The evolving course of HNF4A hyperinsulinaemic hypoglycaemia—a case series
Hepatocyte nuclear factor 4 alpha (HNF4A) gene mutations have a well-recognized role in maturity-onset diabetes of the young and have recently been described in congenital hyperinsulinism. A biphasic phenotype has been postulated, with macrosomia and congenital hyperinsulinism in infancy, and diabetes in young adulthood. In this case series, we report three children with HNF4A mutations (two de novo) and diazoxide-responsive congenital hyperinsulinism, highlighting the potential for ongoing diazoxide requirement and the importance of screening for these mutations even in the absence of family history.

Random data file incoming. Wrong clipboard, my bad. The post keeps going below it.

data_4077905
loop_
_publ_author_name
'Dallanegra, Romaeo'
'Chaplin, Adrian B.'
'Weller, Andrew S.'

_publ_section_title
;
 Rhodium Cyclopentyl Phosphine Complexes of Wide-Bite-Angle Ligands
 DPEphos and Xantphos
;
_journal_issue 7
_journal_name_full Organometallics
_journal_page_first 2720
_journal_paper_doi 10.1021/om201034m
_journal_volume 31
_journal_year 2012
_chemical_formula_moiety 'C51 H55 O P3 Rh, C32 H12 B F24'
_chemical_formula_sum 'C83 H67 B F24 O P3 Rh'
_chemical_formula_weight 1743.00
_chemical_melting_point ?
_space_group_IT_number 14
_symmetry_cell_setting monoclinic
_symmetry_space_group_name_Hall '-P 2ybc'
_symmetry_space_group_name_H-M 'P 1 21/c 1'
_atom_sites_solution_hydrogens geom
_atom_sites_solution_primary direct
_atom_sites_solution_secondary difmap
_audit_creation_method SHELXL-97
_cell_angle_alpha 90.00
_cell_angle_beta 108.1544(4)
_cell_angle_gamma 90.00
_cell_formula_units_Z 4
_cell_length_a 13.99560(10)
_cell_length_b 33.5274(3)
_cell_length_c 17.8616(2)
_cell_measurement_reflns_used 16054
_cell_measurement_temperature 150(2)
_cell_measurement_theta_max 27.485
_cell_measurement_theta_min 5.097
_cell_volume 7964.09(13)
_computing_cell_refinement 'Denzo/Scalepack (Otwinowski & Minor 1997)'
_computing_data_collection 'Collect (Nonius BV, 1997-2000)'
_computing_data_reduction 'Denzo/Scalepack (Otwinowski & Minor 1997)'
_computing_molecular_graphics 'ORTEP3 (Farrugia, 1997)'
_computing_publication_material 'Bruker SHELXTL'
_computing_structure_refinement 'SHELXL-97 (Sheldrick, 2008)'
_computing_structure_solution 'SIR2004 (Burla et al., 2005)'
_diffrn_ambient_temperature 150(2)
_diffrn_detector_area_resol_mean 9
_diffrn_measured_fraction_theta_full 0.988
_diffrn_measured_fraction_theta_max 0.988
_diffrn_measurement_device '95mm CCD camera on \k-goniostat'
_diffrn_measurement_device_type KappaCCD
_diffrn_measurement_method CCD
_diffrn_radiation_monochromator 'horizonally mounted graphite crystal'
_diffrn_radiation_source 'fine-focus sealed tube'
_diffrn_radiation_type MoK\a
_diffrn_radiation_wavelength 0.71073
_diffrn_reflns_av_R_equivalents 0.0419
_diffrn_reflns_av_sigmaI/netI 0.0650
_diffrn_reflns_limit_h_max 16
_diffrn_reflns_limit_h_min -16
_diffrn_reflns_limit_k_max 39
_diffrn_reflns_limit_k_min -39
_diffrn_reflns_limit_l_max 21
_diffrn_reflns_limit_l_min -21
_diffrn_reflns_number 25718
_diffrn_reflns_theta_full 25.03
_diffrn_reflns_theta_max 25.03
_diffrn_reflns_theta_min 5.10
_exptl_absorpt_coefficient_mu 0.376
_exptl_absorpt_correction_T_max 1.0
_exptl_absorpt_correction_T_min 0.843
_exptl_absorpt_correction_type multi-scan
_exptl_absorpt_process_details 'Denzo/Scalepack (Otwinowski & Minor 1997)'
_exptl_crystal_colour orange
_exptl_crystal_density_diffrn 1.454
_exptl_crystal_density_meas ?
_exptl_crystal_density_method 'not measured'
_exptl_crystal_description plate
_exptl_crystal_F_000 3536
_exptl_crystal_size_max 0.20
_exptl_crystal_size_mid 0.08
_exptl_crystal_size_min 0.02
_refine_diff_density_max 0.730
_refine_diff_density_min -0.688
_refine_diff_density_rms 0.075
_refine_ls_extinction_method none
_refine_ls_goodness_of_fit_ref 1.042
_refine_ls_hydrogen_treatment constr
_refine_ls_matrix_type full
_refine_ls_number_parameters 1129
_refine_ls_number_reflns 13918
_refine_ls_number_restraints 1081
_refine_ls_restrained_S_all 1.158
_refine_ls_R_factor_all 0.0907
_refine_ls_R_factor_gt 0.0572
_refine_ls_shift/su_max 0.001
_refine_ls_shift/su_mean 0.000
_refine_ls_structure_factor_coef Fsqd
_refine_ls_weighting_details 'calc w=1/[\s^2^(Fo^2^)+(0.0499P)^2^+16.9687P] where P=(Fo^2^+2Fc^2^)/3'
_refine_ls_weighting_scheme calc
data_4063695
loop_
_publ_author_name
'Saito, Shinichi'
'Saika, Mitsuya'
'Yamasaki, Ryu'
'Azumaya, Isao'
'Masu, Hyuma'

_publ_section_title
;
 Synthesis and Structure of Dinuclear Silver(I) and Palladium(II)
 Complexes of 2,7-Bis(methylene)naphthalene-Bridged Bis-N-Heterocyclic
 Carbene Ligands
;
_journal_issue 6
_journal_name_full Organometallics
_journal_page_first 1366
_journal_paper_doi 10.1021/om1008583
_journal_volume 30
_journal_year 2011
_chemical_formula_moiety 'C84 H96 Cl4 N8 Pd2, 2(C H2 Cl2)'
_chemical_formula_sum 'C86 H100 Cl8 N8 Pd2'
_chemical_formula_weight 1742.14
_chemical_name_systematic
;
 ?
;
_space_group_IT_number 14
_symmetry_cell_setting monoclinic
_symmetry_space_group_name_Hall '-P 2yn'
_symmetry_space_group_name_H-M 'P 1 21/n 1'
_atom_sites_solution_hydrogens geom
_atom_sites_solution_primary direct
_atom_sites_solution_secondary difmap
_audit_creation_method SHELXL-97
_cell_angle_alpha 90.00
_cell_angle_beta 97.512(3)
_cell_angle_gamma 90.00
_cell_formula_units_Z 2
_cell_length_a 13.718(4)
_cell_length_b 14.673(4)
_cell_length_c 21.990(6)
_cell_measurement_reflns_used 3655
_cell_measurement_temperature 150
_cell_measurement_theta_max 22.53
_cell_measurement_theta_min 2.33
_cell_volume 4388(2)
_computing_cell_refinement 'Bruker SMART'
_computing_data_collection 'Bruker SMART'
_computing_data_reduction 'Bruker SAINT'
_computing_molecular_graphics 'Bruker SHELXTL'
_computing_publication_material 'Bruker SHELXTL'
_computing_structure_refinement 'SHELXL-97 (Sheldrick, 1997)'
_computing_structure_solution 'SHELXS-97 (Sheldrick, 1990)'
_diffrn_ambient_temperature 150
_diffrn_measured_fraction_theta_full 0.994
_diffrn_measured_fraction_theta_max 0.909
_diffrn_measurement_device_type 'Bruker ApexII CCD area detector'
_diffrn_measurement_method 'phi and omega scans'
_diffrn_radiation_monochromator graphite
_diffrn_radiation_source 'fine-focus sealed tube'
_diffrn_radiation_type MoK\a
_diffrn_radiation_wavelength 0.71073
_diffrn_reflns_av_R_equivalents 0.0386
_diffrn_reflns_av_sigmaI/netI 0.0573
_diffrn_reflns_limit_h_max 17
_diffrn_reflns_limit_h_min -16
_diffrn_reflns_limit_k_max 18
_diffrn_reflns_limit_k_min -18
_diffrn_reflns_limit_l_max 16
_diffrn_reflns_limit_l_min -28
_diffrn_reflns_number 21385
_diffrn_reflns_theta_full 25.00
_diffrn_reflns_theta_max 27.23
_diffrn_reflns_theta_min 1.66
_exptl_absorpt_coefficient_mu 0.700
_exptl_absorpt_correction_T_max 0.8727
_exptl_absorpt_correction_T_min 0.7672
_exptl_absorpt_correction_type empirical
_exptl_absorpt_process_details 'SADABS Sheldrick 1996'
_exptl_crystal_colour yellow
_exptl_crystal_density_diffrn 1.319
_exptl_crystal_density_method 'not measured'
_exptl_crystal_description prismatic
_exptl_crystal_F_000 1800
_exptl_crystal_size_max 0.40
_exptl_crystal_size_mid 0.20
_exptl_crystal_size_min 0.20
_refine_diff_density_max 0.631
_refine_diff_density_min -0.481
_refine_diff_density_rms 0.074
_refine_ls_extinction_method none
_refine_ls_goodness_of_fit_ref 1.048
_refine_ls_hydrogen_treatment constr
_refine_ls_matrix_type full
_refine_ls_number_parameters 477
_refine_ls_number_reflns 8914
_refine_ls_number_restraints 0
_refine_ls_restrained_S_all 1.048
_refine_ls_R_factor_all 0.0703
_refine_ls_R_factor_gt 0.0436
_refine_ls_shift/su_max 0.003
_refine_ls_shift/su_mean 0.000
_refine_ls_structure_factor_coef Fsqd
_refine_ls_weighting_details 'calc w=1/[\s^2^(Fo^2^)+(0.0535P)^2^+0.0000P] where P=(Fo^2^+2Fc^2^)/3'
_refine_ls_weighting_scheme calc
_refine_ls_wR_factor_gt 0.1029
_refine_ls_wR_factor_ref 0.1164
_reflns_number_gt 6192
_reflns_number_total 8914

All patients presented with macrosomia (mean birthweight 4.26 kg) and hyperinsulinaemic hypoglycaemia soon after birth (median age 1 day). All three (age range 7 months to 11 years 10 months) remain on diazoxide therapy, with dose requirements increasing in one patient. There was no prior family history of diabetes, neonatal hypoglycaemia or macrosomia. Parents were screened for HNF4A mutations post-diagnosis and one father was subsequently found to have maturity-onset diabetes of the young.
This case series follows the evolving course of three patients with confirmed HNF4A-mediated congenital hyperinsulinism, highlighting (1) the variable natural history of these mutations, (2) the potential for prolonged diazoxide requirement, even into adolescence, and (3) the need for screening, regardless of family history.